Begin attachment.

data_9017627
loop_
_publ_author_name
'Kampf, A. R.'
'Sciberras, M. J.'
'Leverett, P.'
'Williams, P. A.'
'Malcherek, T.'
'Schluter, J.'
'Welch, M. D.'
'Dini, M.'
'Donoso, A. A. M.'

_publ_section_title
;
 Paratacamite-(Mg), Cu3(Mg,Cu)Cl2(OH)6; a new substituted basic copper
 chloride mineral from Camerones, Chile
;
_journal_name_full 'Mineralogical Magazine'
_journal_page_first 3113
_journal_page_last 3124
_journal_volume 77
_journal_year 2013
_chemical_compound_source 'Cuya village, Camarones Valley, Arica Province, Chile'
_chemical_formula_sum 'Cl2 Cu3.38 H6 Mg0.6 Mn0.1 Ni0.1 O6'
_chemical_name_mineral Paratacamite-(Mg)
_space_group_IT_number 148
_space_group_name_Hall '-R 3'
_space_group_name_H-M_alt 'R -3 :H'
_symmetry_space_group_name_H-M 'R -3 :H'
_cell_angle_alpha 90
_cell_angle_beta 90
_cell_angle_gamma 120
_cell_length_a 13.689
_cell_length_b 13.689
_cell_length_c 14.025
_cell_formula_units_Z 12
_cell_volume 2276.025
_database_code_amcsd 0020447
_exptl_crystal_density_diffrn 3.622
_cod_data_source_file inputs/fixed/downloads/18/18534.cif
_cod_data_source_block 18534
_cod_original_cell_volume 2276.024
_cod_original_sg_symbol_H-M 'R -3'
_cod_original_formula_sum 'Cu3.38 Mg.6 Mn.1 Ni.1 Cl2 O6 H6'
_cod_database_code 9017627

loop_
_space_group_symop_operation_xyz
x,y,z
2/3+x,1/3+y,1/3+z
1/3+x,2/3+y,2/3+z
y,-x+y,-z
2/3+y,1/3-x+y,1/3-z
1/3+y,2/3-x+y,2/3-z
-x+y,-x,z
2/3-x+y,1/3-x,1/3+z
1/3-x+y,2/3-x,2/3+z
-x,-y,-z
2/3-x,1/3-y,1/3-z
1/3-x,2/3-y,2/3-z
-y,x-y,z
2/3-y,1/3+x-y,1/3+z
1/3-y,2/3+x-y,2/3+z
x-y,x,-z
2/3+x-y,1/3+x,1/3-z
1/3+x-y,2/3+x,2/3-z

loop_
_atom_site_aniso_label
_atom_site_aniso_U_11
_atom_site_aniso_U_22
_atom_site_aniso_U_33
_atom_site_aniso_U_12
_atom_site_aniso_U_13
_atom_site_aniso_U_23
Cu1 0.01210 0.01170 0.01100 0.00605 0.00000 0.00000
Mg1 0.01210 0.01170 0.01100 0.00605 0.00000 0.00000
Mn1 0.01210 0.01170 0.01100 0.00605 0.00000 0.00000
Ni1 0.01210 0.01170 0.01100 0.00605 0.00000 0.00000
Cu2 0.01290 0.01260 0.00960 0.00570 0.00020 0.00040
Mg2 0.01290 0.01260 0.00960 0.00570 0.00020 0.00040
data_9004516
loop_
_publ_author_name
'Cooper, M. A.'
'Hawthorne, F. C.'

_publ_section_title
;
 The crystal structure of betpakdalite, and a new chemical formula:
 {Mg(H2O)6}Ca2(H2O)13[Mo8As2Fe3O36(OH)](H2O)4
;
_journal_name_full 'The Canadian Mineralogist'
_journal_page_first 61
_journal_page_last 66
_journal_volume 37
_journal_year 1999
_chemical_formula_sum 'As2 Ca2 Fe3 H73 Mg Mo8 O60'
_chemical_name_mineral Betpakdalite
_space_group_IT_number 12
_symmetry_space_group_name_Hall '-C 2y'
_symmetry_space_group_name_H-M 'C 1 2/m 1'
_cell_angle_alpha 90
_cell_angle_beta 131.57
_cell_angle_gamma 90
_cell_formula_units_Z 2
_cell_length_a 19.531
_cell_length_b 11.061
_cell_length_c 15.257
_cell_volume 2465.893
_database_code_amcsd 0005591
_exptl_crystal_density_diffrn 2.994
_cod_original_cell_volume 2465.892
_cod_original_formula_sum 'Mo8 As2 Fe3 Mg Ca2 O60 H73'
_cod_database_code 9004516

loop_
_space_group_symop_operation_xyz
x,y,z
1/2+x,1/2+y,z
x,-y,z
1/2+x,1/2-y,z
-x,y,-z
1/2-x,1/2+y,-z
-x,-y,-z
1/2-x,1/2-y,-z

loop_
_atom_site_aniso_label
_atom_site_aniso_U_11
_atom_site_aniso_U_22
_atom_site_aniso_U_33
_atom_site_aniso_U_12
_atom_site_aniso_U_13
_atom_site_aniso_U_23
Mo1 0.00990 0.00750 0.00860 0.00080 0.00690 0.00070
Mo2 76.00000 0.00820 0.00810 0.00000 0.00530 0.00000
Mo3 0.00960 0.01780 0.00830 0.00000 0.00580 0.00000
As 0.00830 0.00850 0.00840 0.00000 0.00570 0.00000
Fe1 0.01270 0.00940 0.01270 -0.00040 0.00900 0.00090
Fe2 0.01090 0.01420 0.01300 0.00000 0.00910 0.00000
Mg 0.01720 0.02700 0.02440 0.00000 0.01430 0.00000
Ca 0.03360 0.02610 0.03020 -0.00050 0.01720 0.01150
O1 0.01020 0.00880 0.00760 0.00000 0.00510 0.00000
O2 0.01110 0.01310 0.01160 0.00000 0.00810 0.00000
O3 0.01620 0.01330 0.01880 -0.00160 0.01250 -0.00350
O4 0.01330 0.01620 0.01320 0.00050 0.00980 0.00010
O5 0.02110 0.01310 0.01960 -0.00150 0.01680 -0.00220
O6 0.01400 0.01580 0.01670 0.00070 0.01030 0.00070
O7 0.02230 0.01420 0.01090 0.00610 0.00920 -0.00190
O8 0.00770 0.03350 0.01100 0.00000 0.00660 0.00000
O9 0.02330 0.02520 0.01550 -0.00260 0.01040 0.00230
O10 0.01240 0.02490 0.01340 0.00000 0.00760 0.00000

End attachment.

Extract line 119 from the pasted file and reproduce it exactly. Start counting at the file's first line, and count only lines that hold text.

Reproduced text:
-x,y,-z